For most nonprofit organizations, the first half of 2020 was heavily tilted toward understanding – understanding Covid-19 and its impacts to daily life and business, causes and solutions to racial problems, and, how to find certainty in uncertain circumstances. Today, as year-end comes into focus, many questions that dominated the first half of the year remain unanswered. How do leaders focus activities to keep the organization moving forward while lacking clarity from indicators often used as guideposts?
Making Strategy Matter
Making strategy matter happens when leaders intentionally choose activities in alignment with their nonprofit’s vision. Vision – the future state picture of what an organization seeks to create in the world – informs leaders’ activity choices, and, serves as a conduit between the nonprofit and its board, staff and clients. Strategies are the bundling of chosen activities, and not to be confused with goals or objectives.
London Business School strategy professor, Freek Vermeulen, wrote in the Harvard Business Review[i] “One major reason for the lack of action is that “new strategies” are often not strategies at all. A real strategy involves a clear set of choices that define what the firm is going to do and what it’s not going to do. Many strategies fail to get implemented, despite the ample efforts of hard-working people, because they do not represent a set of clear choices.
Given events in the first half of the year, there is a risk that strategies and their underlying activities no longer move the nonprofit toward its vision. Leaders can make strategy matter by taking three steps right now:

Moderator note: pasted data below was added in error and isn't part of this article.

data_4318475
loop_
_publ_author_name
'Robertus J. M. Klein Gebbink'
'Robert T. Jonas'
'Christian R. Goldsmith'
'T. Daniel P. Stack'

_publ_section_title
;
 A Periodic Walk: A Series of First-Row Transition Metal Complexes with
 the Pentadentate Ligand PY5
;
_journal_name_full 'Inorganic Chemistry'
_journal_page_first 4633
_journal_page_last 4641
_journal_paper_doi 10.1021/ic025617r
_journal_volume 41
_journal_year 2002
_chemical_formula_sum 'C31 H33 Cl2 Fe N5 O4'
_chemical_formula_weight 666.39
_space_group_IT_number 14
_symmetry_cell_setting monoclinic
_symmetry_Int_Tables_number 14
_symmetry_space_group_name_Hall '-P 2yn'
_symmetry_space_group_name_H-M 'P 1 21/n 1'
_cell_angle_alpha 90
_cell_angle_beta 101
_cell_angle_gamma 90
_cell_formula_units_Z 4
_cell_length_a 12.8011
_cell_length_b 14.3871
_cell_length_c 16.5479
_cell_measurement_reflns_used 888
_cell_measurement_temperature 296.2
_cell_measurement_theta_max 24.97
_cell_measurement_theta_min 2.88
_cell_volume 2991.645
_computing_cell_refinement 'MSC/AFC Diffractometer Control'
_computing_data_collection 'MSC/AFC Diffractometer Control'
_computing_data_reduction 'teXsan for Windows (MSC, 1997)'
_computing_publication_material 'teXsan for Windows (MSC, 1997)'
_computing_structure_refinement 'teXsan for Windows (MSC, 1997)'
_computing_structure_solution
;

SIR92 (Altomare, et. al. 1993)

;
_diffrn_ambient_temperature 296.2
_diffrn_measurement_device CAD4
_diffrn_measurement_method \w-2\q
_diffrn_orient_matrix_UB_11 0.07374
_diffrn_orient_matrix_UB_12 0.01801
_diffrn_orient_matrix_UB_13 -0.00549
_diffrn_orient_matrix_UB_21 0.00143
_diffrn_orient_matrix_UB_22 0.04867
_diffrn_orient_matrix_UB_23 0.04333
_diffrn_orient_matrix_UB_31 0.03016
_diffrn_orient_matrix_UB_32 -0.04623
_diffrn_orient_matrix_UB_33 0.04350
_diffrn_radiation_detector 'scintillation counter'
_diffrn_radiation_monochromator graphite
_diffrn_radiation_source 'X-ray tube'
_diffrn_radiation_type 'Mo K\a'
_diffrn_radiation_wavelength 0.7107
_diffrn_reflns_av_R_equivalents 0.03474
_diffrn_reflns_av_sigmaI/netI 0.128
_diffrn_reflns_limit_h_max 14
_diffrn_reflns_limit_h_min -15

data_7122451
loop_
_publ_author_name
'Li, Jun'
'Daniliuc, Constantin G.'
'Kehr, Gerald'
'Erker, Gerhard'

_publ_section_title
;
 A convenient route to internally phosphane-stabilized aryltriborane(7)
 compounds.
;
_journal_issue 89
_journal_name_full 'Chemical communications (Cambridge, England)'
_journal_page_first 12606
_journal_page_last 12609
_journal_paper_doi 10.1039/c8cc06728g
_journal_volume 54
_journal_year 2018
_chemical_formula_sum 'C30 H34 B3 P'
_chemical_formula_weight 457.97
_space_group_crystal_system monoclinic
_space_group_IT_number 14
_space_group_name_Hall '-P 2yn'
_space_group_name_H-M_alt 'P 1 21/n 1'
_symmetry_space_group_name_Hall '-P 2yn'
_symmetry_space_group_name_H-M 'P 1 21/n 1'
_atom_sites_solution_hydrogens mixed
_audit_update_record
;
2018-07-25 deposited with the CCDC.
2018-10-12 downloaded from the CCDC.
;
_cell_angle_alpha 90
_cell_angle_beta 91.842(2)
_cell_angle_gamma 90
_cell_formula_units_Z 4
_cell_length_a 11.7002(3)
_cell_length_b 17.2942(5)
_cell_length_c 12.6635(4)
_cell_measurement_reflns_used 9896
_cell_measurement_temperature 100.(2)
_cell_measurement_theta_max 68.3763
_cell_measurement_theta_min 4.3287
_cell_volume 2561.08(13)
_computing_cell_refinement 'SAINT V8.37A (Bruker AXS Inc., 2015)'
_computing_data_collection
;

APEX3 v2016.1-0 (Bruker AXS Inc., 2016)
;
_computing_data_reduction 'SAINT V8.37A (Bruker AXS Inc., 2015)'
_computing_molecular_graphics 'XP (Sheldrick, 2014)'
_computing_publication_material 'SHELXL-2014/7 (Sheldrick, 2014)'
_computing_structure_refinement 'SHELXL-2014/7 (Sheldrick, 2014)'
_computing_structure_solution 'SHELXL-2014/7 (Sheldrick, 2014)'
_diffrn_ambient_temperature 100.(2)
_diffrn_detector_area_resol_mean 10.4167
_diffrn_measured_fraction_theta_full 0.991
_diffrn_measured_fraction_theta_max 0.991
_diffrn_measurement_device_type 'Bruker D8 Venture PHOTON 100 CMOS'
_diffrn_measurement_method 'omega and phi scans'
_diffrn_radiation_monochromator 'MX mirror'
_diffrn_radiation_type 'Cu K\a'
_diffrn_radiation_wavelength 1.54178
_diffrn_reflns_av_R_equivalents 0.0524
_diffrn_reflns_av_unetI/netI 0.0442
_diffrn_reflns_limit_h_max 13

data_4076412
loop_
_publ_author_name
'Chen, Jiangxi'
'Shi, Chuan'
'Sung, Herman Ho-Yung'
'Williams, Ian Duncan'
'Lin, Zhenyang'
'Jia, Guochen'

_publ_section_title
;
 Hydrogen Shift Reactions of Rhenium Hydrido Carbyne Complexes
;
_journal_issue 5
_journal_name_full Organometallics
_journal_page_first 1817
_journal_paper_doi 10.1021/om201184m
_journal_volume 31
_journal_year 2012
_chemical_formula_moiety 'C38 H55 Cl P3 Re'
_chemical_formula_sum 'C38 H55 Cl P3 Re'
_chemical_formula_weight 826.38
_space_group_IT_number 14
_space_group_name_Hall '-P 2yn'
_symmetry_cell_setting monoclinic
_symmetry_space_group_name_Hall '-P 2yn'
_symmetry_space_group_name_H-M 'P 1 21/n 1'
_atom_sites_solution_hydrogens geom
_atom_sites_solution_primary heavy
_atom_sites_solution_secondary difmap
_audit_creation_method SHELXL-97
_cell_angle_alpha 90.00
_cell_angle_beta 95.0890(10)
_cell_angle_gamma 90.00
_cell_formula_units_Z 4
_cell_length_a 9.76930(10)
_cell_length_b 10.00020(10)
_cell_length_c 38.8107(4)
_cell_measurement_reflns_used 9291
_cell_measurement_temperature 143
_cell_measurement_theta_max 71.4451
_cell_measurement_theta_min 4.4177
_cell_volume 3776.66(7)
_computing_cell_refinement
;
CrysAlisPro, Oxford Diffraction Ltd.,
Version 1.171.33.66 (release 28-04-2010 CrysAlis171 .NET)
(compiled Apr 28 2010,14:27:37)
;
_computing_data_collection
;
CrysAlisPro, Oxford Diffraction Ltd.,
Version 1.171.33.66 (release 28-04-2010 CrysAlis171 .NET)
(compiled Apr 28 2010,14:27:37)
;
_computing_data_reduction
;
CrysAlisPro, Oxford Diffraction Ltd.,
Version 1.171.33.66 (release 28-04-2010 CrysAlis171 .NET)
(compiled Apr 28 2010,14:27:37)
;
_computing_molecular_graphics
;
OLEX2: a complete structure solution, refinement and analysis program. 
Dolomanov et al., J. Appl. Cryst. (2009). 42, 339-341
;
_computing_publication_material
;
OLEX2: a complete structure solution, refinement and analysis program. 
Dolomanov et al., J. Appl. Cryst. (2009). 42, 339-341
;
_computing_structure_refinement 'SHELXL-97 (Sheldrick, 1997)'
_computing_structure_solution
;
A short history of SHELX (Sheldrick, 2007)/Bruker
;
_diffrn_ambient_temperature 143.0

- Think Tomorrow – Assure your organization’s future state vision still fits. If the way your organization needs to show-up in the world has changed, it’s time to refresh or redefine the vision.
- Act Today – Even absent perfect line-of-sight into the future, a clear organizational vision enables leaders to review and refine specific activities supporting their strategies. Those strategies that no longer fit the vision, or, require reconstitution of underlying activities must be redesigned now.
- Commit to Activity Reviews – Connecting tomorrow’s vision with today’s actions requires frequent assessment of results and deconstructing outcomes into their root-cause activities. Cause-based performance analysis requires understanding composition of activities that created results, then, assessing performance effectiveness of chosen activities. By understanding if the right activities were engaged in, and effectiveness of strategy execution, leaders can quickly adjust to change outcomes.
Strategy matters when the right combination of activities are selected to fulfill an organization’s vision, clearly defined, designed, communicated and deployed through all employees. Navigating the remaining month of 2020 and into the new year requires leaders to revisit their business activities to assure strategies still fit the rapidly evolving nonprofit operating environment.
November 08, 2017 – https://hbr.org/2017/11/many-strategies-fail-because-theyre-not-actually-strategies#:~:text=Many%20strategy%20execution%20processes%20fail%20because%20the,not%20have%20something%20worth%20executing.&text=One%20major%20reason%20for%20the,it’s%20not%20going%20to%20do.
Dave Coffaro is a strategic advisor, executive coach and author. His areas of expertise include leading organizations in the process of strategy development and execution, change leadership, organization transformation and innovation. Coffaro is principal of the Strategic Advisory Consulting Group, a management consultancy, and co-founder of Atticus, a fintech firm providing individuals and professional advisors with easy to use, do-it-yourself tools for fiduciary-based activities. His new book is “Leading from Where You Are” (January 2020). For more information, visit www.davecoffaro.com
Author: David Coffaro, Executive Coaches of Orange County, www.ECofOC.org